/ Technology

Forget tablets, netbooks are here to stay

Man using a netbook outside

I’ve recently enjoyed using Apple’s wonderful tablet – surfing the web on an iPad 2 has been fun! But if I wanted a portable, internet-enabled computer, I’d take a £250 netbook over a £400 iPad every time.

Yes, price is a major factor for picking a netbook, but they have a lot more to them than just being cheap.

My netbook, purchased refurbished for £170, is not only lightweight it also has a 250 gigabyte (GB) hard drive. You’ll have to pay at least £559 to get just 64GB in your iPad 2. This means that I’m basically free to put as much music and videos on it as I want.

Plus, thanks to its three USB slots (the iPad has none) I can transfer my files to and from it easily. I’m able to quickly transfer photos from my digital SLR camera while on holiday, in order to empty my memory card, for example.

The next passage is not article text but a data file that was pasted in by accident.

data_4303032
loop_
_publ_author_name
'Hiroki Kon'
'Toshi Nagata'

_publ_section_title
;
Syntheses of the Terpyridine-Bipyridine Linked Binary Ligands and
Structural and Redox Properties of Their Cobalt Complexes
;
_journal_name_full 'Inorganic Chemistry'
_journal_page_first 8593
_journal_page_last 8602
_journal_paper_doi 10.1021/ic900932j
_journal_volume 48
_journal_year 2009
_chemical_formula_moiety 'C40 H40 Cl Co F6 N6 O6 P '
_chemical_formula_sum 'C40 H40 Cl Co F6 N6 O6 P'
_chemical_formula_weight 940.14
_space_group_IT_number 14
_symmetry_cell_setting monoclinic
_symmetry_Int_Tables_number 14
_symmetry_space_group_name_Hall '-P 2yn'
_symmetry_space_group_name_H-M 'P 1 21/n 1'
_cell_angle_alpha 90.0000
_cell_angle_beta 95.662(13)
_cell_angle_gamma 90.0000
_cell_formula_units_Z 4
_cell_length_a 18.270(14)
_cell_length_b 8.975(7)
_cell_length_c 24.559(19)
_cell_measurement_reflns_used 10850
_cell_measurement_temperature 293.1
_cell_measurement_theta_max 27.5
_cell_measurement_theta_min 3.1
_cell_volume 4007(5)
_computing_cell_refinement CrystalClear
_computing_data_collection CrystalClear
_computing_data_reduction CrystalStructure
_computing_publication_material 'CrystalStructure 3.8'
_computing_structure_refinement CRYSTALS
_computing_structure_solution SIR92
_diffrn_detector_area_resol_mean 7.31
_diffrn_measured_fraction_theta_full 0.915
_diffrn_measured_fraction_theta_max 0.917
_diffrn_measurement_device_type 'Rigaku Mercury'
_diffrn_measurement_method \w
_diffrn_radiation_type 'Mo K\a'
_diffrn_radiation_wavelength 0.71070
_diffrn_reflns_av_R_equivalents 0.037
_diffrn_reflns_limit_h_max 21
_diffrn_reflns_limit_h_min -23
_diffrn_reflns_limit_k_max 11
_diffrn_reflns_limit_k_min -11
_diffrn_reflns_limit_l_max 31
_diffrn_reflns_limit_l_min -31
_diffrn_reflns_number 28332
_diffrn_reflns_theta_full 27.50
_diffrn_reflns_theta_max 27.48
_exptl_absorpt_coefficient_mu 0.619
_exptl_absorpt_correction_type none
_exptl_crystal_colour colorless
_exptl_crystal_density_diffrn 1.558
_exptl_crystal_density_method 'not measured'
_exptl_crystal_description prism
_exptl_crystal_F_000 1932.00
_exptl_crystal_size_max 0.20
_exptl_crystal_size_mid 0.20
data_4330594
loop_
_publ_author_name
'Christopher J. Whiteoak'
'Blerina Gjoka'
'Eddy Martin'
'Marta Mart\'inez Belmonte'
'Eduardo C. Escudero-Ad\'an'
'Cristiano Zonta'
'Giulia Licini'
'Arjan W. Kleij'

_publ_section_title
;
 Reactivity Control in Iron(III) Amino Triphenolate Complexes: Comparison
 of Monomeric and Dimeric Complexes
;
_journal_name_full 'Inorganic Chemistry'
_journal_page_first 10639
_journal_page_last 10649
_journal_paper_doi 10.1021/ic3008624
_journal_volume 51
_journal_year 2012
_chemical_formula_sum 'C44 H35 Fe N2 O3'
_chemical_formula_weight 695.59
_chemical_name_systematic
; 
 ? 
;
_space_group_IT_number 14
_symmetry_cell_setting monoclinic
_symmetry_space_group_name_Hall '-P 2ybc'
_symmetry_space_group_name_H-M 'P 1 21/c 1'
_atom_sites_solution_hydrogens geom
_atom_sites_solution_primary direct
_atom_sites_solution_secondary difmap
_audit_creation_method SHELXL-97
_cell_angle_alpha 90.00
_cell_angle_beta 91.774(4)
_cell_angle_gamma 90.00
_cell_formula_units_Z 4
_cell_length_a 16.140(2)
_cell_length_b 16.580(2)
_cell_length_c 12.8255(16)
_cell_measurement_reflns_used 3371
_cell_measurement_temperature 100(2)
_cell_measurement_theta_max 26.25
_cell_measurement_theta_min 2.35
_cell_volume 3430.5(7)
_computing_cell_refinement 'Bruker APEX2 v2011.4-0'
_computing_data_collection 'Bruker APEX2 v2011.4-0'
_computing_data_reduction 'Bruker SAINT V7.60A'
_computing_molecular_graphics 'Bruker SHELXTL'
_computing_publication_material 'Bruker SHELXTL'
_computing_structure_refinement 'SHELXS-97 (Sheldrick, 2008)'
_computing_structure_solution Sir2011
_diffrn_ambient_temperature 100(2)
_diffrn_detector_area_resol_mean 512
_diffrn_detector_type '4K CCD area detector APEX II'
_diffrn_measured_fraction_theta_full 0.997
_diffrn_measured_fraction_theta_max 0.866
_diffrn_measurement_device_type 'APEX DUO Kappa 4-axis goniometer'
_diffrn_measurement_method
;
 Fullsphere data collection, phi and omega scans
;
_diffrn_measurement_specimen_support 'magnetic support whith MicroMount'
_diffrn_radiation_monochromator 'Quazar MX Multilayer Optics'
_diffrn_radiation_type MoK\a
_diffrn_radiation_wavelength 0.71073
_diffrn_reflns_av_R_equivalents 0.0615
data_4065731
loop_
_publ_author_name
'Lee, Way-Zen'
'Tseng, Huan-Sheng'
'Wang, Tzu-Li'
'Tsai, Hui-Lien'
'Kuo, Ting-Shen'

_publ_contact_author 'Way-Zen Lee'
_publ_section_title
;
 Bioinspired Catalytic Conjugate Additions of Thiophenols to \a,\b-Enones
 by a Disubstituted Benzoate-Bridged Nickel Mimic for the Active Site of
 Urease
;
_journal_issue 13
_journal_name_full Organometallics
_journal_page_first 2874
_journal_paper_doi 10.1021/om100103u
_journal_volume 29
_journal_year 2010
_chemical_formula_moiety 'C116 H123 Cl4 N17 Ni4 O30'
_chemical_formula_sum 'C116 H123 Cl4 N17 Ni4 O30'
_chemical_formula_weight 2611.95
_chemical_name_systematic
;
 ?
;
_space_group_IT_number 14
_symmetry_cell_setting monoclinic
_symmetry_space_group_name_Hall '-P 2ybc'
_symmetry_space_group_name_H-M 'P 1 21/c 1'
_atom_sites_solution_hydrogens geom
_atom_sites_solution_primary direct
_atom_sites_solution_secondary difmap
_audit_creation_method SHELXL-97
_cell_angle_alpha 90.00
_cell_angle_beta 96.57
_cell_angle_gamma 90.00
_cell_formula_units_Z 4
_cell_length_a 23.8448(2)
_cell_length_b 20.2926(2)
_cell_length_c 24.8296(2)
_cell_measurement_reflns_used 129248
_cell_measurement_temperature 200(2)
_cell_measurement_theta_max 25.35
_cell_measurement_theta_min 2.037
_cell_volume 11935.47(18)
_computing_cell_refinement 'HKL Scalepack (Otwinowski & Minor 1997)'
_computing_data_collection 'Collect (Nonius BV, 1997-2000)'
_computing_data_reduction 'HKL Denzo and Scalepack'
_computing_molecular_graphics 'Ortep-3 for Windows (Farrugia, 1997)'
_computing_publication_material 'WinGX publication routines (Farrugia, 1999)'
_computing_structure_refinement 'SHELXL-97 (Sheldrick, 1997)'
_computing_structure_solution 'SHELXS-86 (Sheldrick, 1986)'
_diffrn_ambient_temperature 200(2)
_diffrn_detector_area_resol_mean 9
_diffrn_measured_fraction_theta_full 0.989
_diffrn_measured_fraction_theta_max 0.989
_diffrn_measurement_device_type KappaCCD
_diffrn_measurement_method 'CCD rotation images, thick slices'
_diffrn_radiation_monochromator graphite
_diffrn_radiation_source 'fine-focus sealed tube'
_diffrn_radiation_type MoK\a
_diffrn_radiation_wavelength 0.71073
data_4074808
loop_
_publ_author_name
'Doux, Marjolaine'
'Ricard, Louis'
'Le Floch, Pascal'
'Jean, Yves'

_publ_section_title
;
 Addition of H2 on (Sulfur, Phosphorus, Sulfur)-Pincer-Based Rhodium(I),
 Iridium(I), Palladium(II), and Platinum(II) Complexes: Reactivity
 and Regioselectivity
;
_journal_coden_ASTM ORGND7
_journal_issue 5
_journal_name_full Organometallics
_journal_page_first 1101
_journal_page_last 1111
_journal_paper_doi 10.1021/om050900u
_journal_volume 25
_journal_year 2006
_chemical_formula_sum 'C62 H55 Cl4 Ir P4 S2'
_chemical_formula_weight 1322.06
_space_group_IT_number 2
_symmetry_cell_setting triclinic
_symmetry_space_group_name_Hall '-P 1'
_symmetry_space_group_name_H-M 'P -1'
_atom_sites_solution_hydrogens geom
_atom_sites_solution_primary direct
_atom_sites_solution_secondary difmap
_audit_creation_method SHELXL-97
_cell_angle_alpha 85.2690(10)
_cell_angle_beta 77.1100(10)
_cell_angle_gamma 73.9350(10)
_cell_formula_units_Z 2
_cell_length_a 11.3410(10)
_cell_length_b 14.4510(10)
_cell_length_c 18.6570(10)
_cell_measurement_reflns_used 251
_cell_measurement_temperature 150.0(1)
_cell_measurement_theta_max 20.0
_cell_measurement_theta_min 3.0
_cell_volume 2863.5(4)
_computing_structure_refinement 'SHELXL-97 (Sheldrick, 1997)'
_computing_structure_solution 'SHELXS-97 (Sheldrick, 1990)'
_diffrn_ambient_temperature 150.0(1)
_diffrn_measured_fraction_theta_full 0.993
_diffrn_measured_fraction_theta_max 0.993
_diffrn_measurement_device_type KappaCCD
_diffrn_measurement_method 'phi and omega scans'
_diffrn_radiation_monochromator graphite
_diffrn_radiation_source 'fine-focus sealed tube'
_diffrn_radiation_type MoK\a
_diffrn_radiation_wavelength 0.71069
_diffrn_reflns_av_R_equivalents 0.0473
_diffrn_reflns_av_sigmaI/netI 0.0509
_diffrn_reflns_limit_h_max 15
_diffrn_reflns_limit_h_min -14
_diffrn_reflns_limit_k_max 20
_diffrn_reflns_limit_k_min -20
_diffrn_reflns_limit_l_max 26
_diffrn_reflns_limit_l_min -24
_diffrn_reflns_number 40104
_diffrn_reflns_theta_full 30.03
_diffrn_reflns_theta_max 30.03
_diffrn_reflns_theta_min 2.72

You can’t beat a physical keyboard

For some tasks a netbook just makes life easier. In a previous Conversation my colleague Andy Vandervell argued that netbooks belong in the technology junkyard. He wrote this on his iPad 2 as he sat on a train outside Waterloo.

But I’ve used said iPad’s virtual keyboard, and while I think it’s the best of its type, you never feel you’re typing as quickly as you could on a real keyboard. You usually find yourself hitting the delete key most frequently, as you’ve once again mistyped. I also wonder how Andy would have got on if the train wasn’t sitting still but was actually moving.

With typing being a key function of any computer, whether it’s working, emailing, posting a comment on Which? Conversation or whatever, the convenience of a real keyboard can’t be underestimated.

I also like my netbook’s natural screen protector – the lid with which you open and close it. This novel idea means there’s no need to buy a £35 (or £59 for the expensive one) smart cover.

You can upgrade your netbook